Recently I decided that I’d experiment with being semi-retired one day. I ate my oatmeal at home, took my time at the gym and had a good sweaty workout.
Then I showered and took my imaginary catheter bag down the road to Starbucks. Current old men gather at McDonalds now to drink coffee and discuss life. Foward-thinking like I am, I look to Starbucks to grow old in. I had my venti Americano with an extra shot and steamed half and half and surfed and read on my Ipad at the brown and green Starbucks counter.
Leaving the smell of coffee and the whirring/clinging/slushing sounds of delicious drinks being created behind, I left after I was satisfied I’d sampled that part of what’s ahead. Not sure where to go next on this experimental semi-retirement day, I spied the thrift store next door.
Thrift stores seem to be places that retired people go. So taking my coffee with me, I went into the thrift store to see what was amok up in there. After seeing several things that we have in our house right now and thinking how our kids are gonna be bestowed with these same awesome trinkets when we’re gone, I went to the mens clothing. Flipping thru the various things I wondered who once owned them. Did they die? Did they move away? Did Bob change his name to Ephram, drop this polo shirt off here and go into witness proctection in Colorado because he witnessed a murder with a hacksaw. Or perhaps they just got too fluffy for that shirt. Or maybe they lost weight and it was baggy on them.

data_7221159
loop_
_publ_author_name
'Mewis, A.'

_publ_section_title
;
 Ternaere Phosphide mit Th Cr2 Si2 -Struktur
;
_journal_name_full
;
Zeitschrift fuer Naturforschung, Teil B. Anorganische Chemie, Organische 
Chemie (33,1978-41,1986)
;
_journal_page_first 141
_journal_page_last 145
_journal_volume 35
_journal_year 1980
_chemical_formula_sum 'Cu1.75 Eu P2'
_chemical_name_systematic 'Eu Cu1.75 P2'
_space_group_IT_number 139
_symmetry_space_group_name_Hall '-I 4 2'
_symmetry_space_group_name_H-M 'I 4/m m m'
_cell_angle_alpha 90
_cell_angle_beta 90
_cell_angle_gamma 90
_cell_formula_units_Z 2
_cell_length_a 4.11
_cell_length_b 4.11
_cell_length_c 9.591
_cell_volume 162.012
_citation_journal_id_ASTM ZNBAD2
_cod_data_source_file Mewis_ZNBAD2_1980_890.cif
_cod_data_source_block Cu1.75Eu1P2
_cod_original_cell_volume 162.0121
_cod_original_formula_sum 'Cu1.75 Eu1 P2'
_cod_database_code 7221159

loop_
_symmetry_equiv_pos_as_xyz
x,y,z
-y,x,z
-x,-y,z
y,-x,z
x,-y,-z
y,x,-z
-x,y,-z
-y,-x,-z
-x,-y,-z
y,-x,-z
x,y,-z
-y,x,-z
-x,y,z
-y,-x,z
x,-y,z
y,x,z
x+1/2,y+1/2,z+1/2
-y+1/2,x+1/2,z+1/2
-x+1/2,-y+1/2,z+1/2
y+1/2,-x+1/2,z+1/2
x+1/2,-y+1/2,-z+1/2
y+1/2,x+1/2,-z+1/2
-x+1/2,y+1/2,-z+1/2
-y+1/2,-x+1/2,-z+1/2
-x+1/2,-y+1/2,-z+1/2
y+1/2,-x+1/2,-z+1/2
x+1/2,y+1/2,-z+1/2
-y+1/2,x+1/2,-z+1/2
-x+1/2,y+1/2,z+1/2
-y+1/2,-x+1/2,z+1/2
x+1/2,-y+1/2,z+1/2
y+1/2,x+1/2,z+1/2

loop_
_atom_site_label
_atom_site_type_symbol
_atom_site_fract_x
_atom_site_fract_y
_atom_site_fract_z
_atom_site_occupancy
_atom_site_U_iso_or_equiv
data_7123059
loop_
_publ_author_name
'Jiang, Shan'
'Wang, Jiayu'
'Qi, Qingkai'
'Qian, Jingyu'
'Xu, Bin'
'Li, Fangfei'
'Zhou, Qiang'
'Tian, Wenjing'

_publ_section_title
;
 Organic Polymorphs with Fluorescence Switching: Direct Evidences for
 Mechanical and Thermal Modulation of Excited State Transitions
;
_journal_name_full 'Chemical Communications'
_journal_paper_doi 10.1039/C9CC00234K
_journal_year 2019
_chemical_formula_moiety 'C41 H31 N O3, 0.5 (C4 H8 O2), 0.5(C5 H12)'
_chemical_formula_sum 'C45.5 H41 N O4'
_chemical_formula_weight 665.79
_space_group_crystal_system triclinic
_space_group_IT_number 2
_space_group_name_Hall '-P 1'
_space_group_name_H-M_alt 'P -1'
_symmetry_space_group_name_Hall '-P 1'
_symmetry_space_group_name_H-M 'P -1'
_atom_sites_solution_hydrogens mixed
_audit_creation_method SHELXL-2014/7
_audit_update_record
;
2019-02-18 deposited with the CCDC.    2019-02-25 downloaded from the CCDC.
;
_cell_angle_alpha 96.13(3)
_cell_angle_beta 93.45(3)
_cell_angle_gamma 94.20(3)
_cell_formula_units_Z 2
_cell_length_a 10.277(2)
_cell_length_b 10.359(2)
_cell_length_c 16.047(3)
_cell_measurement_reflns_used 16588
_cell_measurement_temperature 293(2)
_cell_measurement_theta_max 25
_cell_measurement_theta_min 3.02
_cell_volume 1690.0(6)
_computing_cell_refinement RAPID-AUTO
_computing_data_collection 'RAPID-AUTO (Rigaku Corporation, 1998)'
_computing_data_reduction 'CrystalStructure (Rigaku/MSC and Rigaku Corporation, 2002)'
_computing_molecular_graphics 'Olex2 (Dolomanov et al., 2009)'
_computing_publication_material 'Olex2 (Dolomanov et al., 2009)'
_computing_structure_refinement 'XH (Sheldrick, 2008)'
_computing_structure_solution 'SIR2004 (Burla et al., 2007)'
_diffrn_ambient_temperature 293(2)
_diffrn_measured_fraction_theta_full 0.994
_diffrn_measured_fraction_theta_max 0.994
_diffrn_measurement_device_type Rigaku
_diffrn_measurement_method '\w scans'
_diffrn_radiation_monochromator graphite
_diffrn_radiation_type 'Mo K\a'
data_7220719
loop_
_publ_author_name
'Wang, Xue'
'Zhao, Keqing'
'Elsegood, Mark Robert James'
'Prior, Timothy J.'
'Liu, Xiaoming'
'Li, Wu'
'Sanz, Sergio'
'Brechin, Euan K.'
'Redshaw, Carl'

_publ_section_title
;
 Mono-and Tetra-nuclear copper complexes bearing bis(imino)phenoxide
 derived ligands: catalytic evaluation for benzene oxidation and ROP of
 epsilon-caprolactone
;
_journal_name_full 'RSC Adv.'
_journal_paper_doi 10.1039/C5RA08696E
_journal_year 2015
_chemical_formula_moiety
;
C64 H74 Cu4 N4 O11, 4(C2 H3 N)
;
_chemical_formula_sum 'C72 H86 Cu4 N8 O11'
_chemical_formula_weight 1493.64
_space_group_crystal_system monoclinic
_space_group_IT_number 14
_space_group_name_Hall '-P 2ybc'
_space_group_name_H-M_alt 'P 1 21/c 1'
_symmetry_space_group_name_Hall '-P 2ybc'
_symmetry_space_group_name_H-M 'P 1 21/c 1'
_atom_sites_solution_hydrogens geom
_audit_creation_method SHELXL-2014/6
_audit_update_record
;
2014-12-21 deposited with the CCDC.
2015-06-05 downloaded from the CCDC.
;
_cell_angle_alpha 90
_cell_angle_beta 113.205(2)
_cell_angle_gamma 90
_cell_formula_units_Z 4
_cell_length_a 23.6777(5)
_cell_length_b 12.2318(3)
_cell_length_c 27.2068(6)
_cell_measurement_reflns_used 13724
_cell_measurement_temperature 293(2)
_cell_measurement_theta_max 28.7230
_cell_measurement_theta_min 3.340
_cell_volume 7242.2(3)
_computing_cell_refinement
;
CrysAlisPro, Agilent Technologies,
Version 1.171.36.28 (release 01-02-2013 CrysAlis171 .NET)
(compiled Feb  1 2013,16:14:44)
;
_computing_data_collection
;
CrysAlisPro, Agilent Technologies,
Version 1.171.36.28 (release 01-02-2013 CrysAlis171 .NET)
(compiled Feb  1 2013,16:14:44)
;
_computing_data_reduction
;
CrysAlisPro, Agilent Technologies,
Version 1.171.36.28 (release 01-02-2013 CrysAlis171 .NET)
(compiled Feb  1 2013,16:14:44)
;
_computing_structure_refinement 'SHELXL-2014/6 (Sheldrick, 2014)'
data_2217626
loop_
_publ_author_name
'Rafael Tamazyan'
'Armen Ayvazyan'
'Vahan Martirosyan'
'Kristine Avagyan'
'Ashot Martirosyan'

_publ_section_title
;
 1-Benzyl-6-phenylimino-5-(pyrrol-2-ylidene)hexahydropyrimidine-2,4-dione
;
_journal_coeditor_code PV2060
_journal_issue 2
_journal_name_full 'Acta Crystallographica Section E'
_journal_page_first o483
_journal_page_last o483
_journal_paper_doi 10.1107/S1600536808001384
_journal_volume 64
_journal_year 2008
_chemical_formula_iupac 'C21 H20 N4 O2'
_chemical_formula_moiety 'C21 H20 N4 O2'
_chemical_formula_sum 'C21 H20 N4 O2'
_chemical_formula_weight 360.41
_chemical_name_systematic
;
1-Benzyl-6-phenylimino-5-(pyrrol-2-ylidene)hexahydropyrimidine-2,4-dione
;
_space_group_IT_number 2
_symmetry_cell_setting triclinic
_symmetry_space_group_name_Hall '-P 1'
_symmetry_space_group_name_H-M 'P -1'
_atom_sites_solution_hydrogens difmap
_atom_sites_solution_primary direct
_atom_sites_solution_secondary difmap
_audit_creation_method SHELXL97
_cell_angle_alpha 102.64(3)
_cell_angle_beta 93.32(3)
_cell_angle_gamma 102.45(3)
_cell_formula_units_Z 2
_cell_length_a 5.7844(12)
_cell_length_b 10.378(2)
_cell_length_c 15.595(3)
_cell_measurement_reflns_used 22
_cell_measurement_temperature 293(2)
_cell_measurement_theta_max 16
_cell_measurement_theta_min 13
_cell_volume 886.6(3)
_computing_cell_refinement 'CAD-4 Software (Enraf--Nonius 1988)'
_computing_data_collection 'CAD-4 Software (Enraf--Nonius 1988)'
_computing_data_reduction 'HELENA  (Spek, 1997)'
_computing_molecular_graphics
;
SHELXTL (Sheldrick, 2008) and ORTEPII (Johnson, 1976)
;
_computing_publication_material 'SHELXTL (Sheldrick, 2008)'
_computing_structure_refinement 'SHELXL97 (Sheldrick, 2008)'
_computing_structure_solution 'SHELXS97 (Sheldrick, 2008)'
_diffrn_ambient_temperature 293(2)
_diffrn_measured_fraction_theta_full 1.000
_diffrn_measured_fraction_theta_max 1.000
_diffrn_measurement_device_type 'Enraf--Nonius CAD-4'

I wandered upon a nice green Eddie Bauer fuzzy pullover. Hardly used, it had pockets, half-zip front and was in a tall size. Trying in on up front in front of the general public was in order because Covid kept their dressing rooms closed, they said. I failed to see how having an item in the fitting rooms could transport germs worse than handling the same goods in public. Since I have no shame at all, I tried it on before a crowd of thrifty shoppers. It fit but I wasn’t exactly sure about this.
Putting my hands in the pockets to see if they had holes in the bottoms and Santa’s sleigh bell might fall out, I found 2 hair pins. I’m long past needing hair accoutrements so I sat those aside. Then I found a piece of folded paper in the other pocket.
Unfolding that torn edge of paper, I read there in black and white what I have claimed since a small child; Santa’s phone number.
He’s real! See I have proof now!
I immediatly dialed that number on my cell because I needed to tell Santa that this Christmas I wanted a new orange couch for my beach house.
It rang and my screen said North Pole was the number it was dialing. I got excited inside.
When I call a doctor’s office about a patient I ask for the nurse. But occasionally the doctor himself will answer. Reckon Santa himself will answer because the elves are busy buiding orange couches?
It dialed into a fax machine.
While the whir and fizz of a fax dial is not as exciting as a ‘ho ho ho’ it was still comforting knowing that I coud fax my request for an orange couch this year.
Satisfied that I now must buy this green pullover, I took it to the counter to purchase. I showed the number to the clerk and he got excited. I had to use the potty like old men do in thrift stores. Not trusting the man behind the counter with Santa’s number I took it with me. Just in case he decided to keep the number and order the last orange couch.
I’ve believed in Santa since I was a small child. I still do. In this day of Covid and war and anger and cancer and problems, there is absolutely NO reason not to believe in a fat man that brings presents to kids. It doesn’t mean you’re not a Christian. I’ve never worshipped a man in a red suit.
Santa means hope.
And affiirmations to aging men in thrift stores.
Now I’m sharing this sacred phone number with my followers here because you’re that special in my life. Feel safe to order the last orange couch now if you need one.
Beause I’ve got mine.
And let me be the first one, maybe, to wish you a Merry Christmas 2022!
That’s the best that I can tell about it,